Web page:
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Land Cover Surveys

Land cover describes the principal features and characteristics of the countryside. Data on land cover, both in map and statistical format, is essential to assess the stock and distribution of landscape features as well as the determination of change within the countryside. In Scotland, there are currently three basic sources of land cover data.

The ITE Countryside Surveys, 1978, 1984, 1990, 2000 (ITE now Centre for Ecology & Hydrology)

The Land Cover of Scotland, 1988. Summary Statistics Reports for the 32 Authorities (word documents of about 3.5 Mb each) is  available: One page version.

The Scottish Natural Heritage Countryside Monitoring Scheme (LCS88) Different systems rely on different methodologies:

Methodology Systematic stratified sample of 192 x 1km squares, with stratification based on ITE land classes National census Stratified random, area-based sampling design
Data Collection Field survey Aerial photographs Aerial photographs
Mapping scale 1:10 000 1:24 000 1:10 000 to 1:32 000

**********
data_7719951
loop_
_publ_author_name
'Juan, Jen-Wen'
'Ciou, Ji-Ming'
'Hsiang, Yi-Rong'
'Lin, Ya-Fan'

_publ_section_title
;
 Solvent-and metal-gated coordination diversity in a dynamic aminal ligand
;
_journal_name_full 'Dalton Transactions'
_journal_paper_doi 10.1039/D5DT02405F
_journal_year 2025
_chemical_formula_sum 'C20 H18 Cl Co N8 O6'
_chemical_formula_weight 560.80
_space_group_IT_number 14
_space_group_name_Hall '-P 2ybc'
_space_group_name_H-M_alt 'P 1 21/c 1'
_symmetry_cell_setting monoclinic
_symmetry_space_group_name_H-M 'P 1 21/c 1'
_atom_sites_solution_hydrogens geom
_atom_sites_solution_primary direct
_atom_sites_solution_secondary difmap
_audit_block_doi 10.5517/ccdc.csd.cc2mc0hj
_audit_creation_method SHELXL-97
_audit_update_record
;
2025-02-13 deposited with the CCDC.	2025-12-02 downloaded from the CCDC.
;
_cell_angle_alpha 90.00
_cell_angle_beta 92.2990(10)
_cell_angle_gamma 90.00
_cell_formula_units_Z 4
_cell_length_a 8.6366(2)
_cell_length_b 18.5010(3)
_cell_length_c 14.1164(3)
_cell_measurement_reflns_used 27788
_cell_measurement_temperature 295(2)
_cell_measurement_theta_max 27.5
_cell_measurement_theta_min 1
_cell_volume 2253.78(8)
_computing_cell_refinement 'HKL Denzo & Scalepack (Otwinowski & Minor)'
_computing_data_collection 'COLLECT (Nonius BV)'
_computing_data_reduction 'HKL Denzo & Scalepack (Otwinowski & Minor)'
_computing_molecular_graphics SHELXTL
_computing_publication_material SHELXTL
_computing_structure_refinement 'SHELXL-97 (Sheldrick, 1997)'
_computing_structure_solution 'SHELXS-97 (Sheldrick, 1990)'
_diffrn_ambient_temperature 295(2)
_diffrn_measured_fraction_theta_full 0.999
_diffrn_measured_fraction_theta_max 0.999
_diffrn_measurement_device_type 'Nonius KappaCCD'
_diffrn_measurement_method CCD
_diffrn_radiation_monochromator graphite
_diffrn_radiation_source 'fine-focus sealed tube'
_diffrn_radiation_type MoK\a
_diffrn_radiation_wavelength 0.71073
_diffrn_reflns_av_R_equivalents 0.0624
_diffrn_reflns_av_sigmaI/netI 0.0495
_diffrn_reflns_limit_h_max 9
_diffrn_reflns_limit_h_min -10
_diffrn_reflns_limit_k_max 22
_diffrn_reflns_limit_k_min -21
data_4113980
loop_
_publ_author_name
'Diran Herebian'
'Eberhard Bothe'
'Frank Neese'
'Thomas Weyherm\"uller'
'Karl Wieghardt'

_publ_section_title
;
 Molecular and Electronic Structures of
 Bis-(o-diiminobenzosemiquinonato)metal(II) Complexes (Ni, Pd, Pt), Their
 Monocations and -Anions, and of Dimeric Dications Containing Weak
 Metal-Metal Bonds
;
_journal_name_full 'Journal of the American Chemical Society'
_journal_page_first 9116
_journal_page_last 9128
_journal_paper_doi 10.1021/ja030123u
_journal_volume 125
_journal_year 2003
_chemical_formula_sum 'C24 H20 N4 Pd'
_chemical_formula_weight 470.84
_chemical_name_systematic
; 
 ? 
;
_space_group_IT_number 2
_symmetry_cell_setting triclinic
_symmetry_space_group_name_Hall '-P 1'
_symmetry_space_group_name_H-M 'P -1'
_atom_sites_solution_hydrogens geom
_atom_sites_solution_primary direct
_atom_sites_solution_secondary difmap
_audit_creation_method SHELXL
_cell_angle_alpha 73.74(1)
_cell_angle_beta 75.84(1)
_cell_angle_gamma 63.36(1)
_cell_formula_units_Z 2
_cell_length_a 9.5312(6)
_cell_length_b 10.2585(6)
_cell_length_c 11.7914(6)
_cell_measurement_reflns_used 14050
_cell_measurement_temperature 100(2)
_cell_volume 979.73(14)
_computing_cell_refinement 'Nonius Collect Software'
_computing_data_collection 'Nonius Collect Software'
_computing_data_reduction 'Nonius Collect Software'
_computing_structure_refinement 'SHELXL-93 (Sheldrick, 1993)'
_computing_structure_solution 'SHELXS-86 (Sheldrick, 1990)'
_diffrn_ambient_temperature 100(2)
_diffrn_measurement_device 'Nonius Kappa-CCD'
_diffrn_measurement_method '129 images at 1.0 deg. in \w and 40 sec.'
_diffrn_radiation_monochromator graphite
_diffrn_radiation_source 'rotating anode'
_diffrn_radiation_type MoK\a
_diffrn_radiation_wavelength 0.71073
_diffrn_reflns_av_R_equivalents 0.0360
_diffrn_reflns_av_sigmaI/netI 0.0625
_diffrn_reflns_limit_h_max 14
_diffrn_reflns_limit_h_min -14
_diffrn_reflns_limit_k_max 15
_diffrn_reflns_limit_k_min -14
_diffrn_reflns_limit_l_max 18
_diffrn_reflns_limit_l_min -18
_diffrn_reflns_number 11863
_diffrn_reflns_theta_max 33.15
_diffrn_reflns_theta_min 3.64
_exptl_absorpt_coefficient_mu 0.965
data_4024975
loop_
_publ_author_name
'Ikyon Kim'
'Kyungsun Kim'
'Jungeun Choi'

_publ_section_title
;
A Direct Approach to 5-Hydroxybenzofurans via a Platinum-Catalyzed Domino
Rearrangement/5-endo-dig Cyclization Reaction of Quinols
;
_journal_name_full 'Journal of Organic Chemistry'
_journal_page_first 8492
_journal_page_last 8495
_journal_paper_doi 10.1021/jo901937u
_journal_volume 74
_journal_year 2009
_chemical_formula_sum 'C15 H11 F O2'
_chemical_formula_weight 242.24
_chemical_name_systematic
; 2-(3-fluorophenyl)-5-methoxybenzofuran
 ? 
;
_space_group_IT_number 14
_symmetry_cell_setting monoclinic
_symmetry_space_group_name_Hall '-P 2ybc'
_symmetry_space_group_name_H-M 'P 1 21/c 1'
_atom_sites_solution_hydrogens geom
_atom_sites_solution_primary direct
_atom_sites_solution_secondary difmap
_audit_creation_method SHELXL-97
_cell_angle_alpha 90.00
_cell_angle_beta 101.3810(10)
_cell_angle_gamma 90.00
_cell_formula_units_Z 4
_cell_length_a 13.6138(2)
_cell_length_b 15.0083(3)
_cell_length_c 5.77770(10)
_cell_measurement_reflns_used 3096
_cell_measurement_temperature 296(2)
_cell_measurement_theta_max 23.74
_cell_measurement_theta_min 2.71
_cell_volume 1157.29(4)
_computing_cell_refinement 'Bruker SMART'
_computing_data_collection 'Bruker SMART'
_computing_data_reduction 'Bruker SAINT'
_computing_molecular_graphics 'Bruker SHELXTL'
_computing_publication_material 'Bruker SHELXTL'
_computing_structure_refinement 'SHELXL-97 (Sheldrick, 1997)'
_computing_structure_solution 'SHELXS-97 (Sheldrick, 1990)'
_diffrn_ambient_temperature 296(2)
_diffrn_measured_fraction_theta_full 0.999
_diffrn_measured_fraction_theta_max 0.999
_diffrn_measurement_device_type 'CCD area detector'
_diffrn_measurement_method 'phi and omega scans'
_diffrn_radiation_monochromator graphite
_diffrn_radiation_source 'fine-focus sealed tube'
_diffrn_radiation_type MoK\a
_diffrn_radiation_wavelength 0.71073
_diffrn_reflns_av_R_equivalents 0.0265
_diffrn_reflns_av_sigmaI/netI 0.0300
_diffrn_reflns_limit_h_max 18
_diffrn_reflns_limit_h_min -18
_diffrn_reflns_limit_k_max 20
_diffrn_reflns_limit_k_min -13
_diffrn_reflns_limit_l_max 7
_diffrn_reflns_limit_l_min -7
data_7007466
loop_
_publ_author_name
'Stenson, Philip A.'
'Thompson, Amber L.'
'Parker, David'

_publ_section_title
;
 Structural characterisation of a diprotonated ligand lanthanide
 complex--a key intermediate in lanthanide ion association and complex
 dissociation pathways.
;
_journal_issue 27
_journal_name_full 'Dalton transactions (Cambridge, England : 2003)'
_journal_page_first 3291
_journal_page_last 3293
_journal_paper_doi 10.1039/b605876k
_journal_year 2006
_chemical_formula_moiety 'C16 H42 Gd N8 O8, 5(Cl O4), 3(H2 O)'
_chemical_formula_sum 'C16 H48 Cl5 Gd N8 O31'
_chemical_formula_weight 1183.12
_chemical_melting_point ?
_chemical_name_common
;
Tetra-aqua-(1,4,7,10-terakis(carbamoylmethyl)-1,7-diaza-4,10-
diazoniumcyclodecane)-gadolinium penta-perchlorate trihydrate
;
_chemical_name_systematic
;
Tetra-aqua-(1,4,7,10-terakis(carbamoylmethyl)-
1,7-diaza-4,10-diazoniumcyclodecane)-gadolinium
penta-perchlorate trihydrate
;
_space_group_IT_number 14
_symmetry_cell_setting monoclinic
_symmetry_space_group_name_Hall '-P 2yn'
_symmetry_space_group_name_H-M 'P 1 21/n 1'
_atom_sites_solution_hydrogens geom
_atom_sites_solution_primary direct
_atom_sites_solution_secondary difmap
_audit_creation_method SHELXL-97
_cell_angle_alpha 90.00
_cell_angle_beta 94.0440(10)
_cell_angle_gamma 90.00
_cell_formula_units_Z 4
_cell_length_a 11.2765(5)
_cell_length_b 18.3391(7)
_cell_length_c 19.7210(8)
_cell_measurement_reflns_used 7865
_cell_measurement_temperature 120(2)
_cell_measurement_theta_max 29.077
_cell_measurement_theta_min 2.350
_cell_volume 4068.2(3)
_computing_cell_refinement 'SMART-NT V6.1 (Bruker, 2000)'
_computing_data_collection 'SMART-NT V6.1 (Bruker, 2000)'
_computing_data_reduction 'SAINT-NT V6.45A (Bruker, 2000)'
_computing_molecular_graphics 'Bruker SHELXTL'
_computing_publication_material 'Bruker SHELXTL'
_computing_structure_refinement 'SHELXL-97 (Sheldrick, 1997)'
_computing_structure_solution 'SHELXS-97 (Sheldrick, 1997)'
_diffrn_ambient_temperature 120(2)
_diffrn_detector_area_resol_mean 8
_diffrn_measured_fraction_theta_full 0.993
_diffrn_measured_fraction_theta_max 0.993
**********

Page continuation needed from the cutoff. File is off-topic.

Classification Flexible: combination of 100 primary and 150 secondary classes
  • 127 cover types
  • 1300 mosaics
  • 32 aerial cover types
  • 5 linear features
Mapping Units
  • Areas: > 0.04ha
  • Linear:
  • Features: >20m length
  • Points: mapped as features in isolation
  • Areas:
  • > 4ha vegetation
  • > 5ha built land
  • > 2ha woodland
  • Linear:
  • Features:
  • >200m length
  • Points: 2ha
Minimum land parcel mapped is 0.1ha


Learning & Resources

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The James Hutton Research Institute is the result of the merger in April 2011 of MLURI and SCRI. This merger formed a new powerhouse for research into food, land use, and climate change.